(This document is in process, it will be continually updated until completion. Please be patience).
Right now, I am learning how to program in PROLOG (PROgramming in LOGic) in my course of programming languages at Binghamton University. I must confess that I find it to be very different to what I thought it would looks like.
Prolog was mainly used for artificial intelligence and computational linguistics (http://en.wikipedia.org/wiki/Prolog). I would really like to know if it is used outside of the academic environment. If anyone have any info about this let me know.
The following article at http://www.kuro5hin.org/story/2004/2/25/124713/784 written by tkatchev says that Prolog can be used for hacking. Even do I agree with tkatchev that is plausible, I would love to see an actual example. Some encryption braking, etc. Also, I agree that the way it is presented could be more effective if applied to real life uses than IA.
At the bottom I will add a list of links related with this topic.
Prolog is a programming language that let the programmer write a declarative program instead of a procedural program. Just to make sure we are in the same page, a declarative program is when the programmer used “truth and logical deduction” (Barták). In declarative programming, the programmer must use a descriptive style that let know which are the relationship between the entities (Brna).
In a procedural program, the programmer indicate the machine what to do, step by step.
Prolog perform the execution of the program in an tree dept-first fashion or other way to call it: First Order Predicate Logic. Later I will go more in deep and clarify this.
Let start with installing the basics:
- Install a text editor. It seems that Emacs is the right editor for this
- If you have Ubuntu, you can install the emacs editor for prolog. Just go to the Ubuntu Software Center. Type Prolog in the search box and install “Emacs major mode for editing Prolog code” [prolog-el]
- Install one of these prolog compiler:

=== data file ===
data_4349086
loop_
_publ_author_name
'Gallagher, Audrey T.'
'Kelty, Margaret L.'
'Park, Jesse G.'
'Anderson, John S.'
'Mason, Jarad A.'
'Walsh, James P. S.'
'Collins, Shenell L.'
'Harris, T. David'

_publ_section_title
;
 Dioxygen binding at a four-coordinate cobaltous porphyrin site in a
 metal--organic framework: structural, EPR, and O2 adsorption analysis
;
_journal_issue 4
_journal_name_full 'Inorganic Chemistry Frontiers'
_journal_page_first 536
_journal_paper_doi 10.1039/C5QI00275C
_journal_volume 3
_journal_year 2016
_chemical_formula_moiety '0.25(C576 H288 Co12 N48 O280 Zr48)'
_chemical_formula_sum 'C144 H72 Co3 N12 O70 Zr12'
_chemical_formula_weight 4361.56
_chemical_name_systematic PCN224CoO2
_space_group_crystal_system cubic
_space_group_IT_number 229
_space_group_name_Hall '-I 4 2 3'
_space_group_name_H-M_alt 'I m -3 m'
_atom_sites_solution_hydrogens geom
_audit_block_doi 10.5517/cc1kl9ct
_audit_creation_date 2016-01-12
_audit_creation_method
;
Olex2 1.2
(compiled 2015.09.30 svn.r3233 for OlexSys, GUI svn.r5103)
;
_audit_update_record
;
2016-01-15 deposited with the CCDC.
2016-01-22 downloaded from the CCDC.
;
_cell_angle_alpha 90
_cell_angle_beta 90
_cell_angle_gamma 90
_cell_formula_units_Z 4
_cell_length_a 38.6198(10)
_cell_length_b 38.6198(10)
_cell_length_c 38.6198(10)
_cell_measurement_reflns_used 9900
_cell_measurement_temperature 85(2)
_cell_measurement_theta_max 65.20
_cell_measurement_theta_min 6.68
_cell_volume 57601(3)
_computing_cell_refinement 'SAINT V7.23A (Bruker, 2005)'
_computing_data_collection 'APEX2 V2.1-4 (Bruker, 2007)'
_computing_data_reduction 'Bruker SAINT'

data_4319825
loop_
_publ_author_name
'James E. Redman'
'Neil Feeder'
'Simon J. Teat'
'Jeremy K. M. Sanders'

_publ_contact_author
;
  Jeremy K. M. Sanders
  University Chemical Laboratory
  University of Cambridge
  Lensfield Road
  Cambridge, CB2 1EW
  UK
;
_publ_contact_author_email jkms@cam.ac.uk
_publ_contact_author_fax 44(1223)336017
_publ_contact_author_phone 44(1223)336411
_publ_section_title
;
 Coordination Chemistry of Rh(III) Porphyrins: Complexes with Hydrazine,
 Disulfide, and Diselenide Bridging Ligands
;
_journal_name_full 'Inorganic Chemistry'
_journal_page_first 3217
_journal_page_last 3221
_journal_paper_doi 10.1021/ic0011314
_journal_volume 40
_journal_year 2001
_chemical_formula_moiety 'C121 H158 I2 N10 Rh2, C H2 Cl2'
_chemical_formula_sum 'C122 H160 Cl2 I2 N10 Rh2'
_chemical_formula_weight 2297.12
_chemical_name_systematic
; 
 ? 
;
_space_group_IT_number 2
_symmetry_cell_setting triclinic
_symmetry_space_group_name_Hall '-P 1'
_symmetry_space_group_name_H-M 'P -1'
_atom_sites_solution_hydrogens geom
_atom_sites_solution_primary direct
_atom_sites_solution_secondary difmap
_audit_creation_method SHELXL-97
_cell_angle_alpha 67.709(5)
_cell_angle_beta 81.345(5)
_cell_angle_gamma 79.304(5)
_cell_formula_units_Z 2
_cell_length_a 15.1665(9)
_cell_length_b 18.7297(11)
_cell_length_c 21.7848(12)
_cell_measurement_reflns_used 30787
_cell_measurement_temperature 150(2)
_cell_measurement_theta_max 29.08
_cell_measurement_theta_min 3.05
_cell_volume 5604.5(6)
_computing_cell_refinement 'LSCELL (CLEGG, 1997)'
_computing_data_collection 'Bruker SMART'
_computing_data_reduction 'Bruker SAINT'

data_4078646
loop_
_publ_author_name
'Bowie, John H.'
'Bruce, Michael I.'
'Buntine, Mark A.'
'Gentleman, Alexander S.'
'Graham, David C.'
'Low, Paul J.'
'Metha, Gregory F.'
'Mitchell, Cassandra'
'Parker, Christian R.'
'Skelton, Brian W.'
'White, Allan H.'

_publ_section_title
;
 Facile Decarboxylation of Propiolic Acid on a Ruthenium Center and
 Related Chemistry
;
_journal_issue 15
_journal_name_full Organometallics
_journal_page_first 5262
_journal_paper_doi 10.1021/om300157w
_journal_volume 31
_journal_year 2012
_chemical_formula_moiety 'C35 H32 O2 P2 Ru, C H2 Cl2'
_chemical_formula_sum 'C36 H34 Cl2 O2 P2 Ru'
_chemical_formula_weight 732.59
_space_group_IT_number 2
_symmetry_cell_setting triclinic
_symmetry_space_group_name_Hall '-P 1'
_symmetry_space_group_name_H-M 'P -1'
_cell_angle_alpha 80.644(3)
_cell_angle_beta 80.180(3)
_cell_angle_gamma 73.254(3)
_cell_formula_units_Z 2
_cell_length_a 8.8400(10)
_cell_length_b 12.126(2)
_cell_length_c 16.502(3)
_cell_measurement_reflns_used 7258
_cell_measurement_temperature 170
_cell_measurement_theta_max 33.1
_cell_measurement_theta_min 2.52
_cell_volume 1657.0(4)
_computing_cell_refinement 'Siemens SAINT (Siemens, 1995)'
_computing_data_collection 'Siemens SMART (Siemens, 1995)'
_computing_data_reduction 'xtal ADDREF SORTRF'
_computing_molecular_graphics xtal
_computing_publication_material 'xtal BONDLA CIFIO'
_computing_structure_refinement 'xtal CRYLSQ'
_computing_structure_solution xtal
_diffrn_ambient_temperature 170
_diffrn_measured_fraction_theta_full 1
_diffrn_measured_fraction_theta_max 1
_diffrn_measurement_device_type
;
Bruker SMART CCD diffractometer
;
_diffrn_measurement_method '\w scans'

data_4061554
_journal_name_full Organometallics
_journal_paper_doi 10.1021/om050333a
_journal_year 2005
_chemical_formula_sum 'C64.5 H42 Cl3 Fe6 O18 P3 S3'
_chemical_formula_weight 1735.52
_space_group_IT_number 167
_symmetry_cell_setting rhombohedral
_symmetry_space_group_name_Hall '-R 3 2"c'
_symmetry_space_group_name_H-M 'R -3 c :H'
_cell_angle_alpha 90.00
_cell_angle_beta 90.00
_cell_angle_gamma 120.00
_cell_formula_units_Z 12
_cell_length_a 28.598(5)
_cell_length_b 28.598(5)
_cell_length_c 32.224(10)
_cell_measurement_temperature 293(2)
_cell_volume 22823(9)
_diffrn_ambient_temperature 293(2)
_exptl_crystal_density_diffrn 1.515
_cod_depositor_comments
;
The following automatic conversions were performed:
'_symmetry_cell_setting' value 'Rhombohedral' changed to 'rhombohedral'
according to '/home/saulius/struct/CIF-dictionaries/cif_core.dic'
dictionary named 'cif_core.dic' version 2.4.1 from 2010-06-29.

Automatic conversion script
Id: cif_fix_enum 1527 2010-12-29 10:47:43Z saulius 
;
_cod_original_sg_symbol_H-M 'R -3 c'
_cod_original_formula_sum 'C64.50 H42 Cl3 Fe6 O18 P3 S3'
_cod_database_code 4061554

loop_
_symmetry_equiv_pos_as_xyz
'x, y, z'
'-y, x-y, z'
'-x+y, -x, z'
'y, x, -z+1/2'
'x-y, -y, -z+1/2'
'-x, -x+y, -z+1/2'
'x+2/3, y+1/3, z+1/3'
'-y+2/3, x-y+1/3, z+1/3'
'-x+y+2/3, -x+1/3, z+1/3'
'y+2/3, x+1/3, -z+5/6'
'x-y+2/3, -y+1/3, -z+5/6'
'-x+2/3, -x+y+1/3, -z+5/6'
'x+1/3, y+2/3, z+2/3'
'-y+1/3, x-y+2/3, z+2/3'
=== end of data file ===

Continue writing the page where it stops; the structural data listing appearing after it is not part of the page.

Prolog works using atoms, terms, variables, facts, rules, recursion, and queries between others. Little by little we will be introducing this concepts.
Lets analyse the following examples:
1. pens have inside ink
a. This should be written as:
b. Notice that pens and ink do not have the first letter in capital. Words that are start with capital letters are considerate logical variables.
Logical Variable: Pens
No logical variable: pens
c. A predicate cannot be a logical variable
Wrong: Have_inside(pens, ink).
Correct: have_inside(pens, ink).
d. pens and ink are called atoms (or constants).
e. This functor is a prefix called a relationship (or predicate).
f. This predicate have a arity (number of arguments) of 2.
i. A predicate with no arguments is a single proposition, a predicate with one argument is unary, with two arguments is binary, with three arguments is ternary, …
g. This is a clause therefore they must end with a period (.) and an space after or with a period(.) and a new line.
h. More examples:
i. pepe is bold:
ii. juan saw tim by the coffe shop:
saw(juan, tim, coffee_shop).
2. In the previous example, we named atoms (or constants) and logical variables
a. Examples of atoms:
countryA, –+–, ‘Hello World’ (Notice that we are using a single tilde (”) not a double tilde (“”))
3. Difference between a goal and a unit clause
b. Unit Clause:
What are the difference between both? The period at the end. A goal is called a unit while a clause is called a non-unit. More details about this later.
4. Multi Clause: We can have more than one clause with the same name for example:
In this case we are saying: the square root of 1 is 1 OR the square root of 4 is 2 OR the square root of 9 is 3.
Every time you use the period(.) and a newline, this is the equivalent of saying OR.
5. Rules: Rules are non-unit conditionals in Prolog. For example:
a. If tim have a job, then tim can pay his bills
i. :- is the equivalent of if
ii. This is a non-unit clause
b.Let say we want to use a rule with a variable:
i. if a number is divisible by 1 AND also the number is divisible by three then the number is odd
I. The comma (,) is the representation of the statement AND. If number_divisible_by_one is true AND number_divisible_by_three is true, then number_is_odd is true.
ii. classes are cancel if the day is a holiday OR the professor is sick
iii. There is an special case in which two rules seems to be talking about the same variable but they are not:
I. In this case it says that a number is divisible by one is the number is odd or a number is divisible by three if the number is odd. Believed or not, we are not talking about the same variable. Why? Because “local variables cannot be overwritten with a new value” (Paul Brna). Example:
A. if we say that X = 1 and later we try to change this variable (X = 2) this will not work for Prolog
I will try to continue this topic in another posting.
© 2010, Alejandro G. Carlstein Ramos Mejia. All rights reserved.